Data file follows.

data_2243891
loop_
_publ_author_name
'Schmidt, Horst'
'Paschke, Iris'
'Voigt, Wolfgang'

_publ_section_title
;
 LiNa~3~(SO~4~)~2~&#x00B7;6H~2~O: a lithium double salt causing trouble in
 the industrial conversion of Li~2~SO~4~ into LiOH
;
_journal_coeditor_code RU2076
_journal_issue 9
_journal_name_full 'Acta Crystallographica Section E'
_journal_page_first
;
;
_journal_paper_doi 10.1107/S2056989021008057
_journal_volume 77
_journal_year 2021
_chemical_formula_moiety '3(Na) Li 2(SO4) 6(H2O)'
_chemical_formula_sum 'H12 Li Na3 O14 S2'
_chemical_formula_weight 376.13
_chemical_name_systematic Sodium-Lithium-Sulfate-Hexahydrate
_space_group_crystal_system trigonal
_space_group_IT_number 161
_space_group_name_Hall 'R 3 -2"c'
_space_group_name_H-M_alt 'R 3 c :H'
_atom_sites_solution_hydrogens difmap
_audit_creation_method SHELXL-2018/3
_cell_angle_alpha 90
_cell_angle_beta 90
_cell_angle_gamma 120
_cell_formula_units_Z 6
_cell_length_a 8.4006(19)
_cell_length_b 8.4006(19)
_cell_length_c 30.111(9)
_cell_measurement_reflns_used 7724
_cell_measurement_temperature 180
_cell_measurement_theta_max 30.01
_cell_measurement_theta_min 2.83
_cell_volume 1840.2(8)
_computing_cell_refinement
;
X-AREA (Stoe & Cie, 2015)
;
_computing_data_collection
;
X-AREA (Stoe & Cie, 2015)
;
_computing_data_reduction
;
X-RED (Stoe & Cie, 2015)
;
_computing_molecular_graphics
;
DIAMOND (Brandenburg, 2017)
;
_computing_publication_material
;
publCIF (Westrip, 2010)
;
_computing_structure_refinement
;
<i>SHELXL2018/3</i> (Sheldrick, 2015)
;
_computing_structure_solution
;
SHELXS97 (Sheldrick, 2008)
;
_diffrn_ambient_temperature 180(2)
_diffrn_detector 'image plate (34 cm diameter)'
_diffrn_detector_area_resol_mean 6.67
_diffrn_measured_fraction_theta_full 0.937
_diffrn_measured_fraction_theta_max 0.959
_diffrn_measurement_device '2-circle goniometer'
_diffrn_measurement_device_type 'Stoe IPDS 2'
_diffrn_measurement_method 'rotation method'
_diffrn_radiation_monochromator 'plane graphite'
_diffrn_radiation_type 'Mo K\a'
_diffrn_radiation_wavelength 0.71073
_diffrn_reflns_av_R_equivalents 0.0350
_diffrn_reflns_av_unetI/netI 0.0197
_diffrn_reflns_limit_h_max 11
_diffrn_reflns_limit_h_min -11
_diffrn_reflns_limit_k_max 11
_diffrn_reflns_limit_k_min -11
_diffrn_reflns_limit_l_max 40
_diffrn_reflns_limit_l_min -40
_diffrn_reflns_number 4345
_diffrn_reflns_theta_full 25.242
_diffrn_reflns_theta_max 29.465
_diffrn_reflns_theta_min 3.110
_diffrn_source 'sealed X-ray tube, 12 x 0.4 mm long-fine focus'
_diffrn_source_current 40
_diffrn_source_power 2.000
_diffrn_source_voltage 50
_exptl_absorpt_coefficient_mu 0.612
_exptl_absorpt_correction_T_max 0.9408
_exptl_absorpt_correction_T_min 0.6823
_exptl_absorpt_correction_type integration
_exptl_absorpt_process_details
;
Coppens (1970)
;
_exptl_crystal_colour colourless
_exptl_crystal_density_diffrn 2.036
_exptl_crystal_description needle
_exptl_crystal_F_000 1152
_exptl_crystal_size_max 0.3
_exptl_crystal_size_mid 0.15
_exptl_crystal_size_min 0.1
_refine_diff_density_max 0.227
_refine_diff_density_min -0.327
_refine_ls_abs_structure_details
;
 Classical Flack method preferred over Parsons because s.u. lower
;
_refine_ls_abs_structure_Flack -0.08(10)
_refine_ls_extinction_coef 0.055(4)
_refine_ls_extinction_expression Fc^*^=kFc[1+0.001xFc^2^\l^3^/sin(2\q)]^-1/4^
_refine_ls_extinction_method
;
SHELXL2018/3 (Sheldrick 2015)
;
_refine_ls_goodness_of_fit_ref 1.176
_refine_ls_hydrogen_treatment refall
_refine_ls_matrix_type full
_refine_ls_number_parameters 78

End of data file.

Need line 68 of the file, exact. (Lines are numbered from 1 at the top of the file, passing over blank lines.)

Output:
;